You won’t see the Champions League (another license thing, but not the end of the world) but there are new leagues, the menus are visually adjusted, there is an animated news ‘clip’ they use now, which is a nice touch, giving the website vibe of the presentation a bit more of a genuine look.
Transfers can be tweaked on a sliding bar, and money can now be allocated on in-comings for either transfer funds or wage, allowing a much easier time of building from youth.
MyClub is what it was last year, but with all the same tweaks to tactics, also both this mode and the traditional multiplayer have streamlined match finding menus, with tournaments and entry times much more clearly shown, than on previous iterations.
Whilst become a legend is more the traditional ‘be a pro’ then FIFA’s story mode, I think it’s simplicity is its strength, with transfer talks having the same tweaks as the season, and there being more countries in which to play means you probably won’t have the same experience twice.
In fact, most of PES’s modes got that little tweak from what was a great game last year, to an even greater one, this year.
Oh, and if you still need convincing, local multiplayer, and the now famed ‘Random selection mode’ is just about the best time you can have because it removes picking just the best players on the game and gives you a reason to keep coming back.
There are arguments here that revolve around the licensing. But with the updates and quality of options in PES 2019, it really doesn’t matter so much.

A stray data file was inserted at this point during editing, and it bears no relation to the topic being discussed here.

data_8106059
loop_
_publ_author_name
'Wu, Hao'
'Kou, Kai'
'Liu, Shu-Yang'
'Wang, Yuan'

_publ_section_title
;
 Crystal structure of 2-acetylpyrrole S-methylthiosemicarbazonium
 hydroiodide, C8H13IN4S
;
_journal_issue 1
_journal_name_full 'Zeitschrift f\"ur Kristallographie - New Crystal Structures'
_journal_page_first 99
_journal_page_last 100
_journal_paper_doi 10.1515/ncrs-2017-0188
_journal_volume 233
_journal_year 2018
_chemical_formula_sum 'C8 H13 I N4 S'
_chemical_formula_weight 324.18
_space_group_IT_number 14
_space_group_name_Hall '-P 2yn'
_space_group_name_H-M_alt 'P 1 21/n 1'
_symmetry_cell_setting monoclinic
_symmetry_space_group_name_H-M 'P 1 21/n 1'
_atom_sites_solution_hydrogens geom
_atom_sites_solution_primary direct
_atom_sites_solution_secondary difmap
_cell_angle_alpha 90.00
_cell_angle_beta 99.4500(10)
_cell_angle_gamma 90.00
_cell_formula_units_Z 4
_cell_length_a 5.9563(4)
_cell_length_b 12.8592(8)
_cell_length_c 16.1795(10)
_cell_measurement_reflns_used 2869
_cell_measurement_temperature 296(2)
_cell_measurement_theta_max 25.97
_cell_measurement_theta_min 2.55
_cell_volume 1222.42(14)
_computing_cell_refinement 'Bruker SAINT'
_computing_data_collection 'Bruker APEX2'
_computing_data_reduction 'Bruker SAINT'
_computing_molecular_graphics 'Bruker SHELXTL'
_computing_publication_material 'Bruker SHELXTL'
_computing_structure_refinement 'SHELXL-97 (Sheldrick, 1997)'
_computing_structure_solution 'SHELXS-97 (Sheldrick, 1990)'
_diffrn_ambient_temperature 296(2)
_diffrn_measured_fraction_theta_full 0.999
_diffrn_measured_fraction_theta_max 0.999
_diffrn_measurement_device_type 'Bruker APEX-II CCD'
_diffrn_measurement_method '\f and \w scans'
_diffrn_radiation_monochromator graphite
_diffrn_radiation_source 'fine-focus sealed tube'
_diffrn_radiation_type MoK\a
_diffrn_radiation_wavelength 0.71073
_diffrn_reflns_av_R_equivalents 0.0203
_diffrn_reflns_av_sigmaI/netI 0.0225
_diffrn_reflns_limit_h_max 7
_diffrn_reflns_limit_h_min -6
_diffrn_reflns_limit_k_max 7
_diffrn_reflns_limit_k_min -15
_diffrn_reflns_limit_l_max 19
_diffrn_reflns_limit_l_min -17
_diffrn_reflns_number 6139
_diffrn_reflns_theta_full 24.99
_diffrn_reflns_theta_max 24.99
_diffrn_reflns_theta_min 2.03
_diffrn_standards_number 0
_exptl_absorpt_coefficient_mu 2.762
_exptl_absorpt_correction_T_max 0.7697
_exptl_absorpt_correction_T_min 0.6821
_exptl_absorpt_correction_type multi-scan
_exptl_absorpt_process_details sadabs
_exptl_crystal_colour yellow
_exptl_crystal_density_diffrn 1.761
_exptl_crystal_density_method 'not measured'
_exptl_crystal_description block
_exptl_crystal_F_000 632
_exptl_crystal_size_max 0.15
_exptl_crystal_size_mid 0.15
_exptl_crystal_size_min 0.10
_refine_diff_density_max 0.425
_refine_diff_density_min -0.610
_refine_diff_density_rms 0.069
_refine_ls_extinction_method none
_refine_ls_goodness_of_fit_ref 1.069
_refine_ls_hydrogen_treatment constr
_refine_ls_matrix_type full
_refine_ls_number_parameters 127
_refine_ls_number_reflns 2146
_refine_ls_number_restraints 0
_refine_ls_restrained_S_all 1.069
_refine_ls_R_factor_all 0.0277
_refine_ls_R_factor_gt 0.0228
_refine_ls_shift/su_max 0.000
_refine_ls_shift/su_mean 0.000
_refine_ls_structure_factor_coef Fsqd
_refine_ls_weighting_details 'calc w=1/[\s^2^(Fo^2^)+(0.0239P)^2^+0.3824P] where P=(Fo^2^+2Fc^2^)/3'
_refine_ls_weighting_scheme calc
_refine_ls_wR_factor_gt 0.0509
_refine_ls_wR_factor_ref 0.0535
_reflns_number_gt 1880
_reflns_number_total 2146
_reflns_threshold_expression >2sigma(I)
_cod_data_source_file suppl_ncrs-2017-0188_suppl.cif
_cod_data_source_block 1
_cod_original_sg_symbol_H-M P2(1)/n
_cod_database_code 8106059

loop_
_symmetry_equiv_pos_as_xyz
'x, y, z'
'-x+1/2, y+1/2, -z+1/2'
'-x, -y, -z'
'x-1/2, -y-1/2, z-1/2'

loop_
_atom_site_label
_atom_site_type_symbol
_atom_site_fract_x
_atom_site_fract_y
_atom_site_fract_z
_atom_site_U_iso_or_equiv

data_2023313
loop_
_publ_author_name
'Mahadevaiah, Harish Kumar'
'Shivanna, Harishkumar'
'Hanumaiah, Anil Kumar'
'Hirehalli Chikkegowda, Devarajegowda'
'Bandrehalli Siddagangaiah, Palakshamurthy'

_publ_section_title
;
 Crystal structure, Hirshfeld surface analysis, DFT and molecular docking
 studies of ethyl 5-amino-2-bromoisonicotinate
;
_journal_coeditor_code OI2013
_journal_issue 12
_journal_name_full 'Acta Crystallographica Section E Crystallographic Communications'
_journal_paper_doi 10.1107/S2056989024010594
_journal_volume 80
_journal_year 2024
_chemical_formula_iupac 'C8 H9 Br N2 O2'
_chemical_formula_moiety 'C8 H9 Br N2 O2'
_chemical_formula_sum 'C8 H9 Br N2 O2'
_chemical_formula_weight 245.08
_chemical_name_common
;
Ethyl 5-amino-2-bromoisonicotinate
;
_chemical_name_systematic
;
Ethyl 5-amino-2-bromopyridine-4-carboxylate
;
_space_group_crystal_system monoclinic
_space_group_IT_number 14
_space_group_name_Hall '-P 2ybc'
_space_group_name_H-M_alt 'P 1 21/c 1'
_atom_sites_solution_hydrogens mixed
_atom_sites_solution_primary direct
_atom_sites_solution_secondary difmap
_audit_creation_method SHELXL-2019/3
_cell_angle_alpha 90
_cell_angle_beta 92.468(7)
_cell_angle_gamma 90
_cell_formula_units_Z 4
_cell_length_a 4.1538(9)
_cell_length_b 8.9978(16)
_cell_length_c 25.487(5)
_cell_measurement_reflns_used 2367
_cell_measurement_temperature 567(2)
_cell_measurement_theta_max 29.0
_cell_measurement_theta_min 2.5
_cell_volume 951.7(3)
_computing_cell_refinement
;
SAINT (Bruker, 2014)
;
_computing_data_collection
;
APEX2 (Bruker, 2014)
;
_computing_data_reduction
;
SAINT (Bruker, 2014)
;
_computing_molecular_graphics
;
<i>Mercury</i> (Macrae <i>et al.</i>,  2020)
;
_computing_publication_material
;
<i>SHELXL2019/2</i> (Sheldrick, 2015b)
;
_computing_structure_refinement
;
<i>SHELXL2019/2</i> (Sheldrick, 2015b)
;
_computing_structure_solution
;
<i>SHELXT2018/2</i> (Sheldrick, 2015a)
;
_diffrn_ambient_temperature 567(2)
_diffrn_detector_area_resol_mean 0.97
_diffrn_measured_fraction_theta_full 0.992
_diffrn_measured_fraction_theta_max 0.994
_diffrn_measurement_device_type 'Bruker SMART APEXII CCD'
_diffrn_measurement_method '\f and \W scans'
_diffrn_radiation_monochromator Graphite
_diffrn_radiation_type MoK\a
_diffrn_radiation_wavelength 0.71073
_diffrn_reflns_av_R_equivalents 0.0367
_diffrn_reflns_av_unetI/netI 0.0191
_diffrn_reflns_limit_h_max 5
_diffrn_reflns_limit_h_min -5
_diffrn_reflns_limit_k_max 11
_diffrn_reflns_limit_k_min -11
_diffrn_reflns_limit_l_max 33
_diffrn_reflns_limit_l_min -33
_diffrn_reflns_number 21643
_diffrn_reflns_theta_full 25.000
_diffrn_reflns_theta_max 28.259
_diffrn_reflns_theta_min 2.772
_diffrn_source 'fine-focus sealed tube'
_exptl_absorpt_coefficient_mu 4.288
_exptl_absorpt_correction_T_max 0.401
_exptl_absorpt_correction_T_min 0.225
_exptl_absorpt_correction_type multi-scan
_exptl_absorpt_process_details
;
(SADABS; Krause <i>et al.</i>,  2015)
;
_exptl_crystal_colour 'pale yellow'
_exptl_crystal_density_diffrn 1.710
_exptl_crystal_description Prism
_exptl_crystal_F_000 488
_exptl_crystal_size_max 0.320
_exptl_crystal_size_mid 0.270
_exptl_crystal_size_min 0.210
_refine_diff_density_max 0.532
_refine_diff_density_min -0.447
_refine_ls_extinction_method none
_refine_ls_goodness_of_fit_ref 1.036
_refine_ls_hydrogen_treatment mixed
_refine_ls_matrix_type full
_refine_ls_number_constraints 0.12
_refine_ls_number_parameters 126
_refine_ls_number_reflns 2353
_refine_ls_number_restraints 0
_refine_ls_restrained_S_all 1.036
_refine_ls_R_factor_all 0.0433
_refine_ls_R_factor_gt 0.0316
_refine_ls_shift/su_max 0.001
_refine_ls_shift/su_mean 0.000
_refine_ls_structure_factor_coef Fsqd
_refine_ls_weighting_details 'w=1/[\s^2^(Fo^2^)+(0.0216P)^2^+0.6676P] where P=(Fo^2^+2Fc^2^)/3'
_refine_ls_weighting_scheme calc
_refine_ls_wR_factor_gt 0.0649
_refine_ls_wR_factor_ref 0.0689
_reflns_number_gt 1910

Should You Play PES 2019?
PES is gorgeous, it plays amazingly well and there is so much to do with the updated modes. Frankly, the fact that the only fault I can genuinely agree to in this game is the commentary, that fact is incredible. The licencing is something that will put off some, but for me personally, everything else makes up for it.
To put it into perspective, I started a Master League as Blackburn, picked my tactics, and then went about signing players. In pre-season I drew against Paris Saint Germain, Neymar on a Fifa game would have made that impossible. But I stuck to my game plan and got a draw, and that to me summarises that whilst definitely challenging: PES is fair.
This year proves that not only can PES compete with Fifa, regardless of Licensing, it’s set the standard for FIFA to beat. And I’m not sure it will.
Gamers who will suit this game…
If you like sports, football specifically, and are on the fence about PES, this is the year to take the leap. If you played PES previously, it’s as good as ever, with some fantastic updates to the game that really make it a more in-depth experience.
|The Good||The Bad||The Bugs|
|Graphics overhaul||Commentary||None experienced|
|Tactics overhaul||Lack of licences|
|More Teams than ever|
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About This PES 2019 Review
Game Reviewed: Pro Evolution Soccer 2019 digital edition, provided by the publisher.
Review Format: Xbox One
PEGI Rating: 3